The toll of 49 dead and more injured in mass shootings at two New Zealand mosques will put renewed scrutiny on New Zealand’s gun laws – particularly the debate over restrictions on military-style rifles and high-capacity magazines, which are frequently used in mass shooting attacks worldwide.
Civilians in New Zealand own an estimated 1.2m firearms, according to the 2017 Small Arms Survey. That makes New Zealand’s per capita rate of gun ownership higher than Australia’s, but still far below the US, where there is more than one gun per person in civilian ownership.
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The Christchurch shootings highlight “the disparity between New Zealand gun laws and those of other developed nations”, said Philip Alpers, an Australian researcher and the founding director of GunPolicy.org, which tracks gun laws worldwide.
Unlike the UK and Australia, New Zealand does not ban the ownership of semi-automatic military-style assault weapons. Most guns can be legally sold on the internet or through newspaper ads. Any person aged 16 or over with an entry-level firearm licence can keep any number of common rifles and shotguns without having to register them.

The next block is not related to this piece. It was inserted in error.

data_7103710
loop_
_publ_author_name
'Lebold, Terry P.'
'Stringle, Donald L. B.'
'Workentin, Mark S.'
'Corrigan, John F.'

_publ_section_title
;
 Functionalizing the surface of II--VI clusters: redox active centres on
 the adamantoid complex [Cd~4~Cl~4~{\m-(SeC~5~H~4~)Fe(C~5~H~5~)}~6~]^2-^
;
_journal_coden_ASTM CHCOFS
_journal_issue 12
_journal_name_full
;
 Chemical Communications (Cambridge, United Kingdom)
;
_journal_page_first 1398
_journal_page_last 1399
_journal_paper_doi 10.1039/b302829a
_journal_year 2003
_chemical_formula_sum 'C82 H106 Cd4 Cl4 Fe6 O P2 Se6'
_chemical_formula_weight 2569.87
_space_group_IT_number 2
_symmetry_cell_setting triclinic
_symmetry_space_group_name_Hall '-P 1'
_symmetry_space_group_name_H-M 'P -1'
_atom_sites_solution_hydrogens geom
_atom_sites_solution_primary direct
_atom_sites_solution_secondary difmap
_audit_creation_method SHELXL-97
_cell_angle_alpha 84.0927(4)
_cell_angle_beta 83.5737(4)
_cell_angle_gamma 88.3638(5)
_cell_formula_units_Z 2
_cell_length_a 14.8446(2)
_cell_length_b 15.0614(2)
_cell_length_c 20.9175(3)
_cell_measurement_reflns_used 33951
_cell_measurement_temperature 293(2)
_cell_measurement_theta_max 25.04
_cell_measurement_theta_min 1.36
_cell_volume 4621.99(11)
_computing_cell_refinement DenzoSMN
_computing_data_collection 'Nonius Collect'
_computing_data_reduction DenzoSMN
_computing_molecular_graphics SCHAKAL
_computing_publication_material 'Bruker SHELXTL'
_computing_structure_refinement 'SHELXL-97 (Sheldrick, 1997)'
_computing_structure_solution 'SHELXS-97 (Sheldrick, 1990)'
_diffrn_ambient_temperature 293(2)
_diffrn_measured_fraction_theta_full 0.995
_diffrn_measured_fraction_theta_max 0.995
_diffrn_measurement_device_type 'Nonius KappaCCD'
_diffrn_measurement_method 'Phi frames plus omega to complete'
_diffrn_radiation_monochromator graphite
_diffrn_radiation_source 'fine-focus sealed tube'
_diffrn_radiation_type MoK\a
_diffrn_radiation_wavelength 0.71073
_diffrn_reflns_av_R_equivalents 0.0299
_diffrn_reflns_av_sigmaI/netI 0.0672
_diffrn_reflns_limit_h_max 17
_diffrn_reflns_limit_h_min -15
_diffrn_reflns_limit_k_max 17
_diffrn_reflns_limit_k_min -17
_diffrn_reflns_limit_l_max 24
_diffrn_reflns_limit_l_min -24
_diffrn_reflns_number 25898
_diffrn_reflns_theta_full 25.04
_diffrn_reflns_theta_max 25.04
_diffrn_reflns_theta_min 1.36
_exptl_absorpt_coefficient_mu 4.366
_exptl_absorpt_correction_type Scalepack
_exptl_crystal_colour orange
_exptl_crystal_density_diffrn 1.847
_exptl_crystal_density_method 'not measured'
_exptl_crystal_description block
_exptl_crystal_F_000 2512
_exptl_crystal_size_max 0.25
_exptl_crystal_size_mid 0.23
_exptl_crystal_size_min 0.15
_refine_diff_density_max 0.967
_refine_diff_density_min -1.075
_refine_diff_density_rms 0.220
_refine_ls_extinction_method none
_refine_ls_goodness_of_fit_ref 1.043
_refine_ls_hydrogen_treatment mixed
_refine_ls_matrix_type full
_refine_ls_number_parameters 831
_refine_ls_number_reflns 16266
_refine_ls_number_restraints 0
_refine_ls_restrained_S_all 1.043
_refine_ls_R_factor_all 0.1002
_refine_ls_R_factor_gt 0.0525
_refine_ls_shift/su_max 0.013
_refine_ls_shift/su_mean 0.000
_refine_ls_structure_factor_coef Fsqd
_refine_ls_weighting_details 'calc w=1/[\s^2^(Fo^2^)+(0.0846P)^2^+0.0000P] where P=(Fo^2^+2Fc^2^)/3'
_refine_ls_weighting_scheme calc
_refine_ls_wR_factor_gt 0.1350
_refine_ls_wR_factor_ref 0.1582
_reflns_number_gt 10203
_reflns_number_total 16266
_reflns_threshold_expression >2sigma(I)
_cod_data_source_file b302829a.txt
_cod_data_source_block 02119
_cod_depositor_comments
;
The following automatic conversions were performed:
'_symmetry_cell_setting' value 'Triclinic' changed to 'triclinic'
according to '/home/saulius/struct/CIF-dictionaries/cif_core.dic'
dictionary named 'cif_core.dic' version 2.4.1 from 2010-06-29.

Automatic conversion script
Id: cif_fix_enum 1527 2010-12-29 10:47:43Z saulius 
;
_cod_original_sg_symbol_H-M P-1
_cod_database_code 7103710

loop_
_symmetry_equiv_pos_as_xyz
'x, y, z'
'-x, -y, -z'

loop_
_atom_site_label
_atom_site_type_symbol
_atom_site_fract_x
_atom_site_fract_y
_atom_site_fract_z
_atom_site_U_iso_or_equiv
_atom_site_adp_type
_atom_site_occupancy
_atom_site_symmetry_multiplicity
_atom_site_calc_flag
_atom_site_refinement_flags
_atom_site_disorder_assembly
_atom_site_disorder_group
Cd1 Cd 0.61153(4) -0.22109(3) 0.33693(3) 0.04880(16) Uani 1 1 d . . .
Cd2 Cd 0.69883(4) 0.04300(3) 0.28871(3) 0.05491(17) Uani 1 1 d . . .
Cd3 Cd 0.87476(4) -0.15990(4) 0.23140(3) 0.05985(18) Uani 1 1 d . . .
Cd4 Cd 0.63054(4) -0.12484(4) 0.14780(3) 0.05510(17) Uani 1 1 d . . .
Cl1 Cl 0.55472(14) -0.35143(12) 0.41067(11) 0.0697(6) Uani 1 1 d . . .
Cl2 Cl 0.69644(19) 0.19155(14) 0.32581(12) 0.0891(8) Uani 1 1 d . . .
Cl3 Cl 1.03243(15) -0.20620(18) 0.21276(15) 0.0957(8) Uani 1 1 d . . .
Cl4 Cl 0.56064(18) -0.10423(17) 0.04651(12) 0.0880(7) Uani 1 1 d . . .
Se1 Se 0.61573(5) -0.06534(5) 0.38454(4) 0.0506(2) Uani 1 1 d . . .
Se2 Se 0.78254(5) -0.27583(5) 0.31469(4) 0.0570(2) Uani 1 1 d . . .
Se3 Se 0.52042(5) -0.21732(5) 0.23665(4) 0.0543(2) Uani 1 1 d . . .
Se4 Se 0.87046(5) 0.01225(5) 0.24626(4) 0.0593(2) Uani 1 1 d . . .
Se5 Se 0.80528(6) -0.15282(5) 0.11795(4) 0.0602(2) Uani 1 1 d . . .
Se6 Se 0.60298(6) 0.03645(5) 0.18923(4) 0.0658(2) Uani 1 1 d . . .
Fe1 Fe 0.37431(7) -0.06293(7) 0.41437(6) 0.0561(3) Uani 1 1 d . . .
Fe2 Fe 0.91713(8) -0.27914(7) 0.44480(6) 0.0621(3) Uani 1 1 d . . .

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“New Zealand’s decision not to register 96% of civilian firearms makes it a standout exception, alone with the United States and Canada,” Alpers said.
Over the past year, New Zealand has seen a renewed debate over what police have called loopholes in the way military-style semi-automatic (MSSA) rifles are defined by law. Possession of MSSA rifles is supposed to be subject to a higher level of scrutiny from the police, and there...
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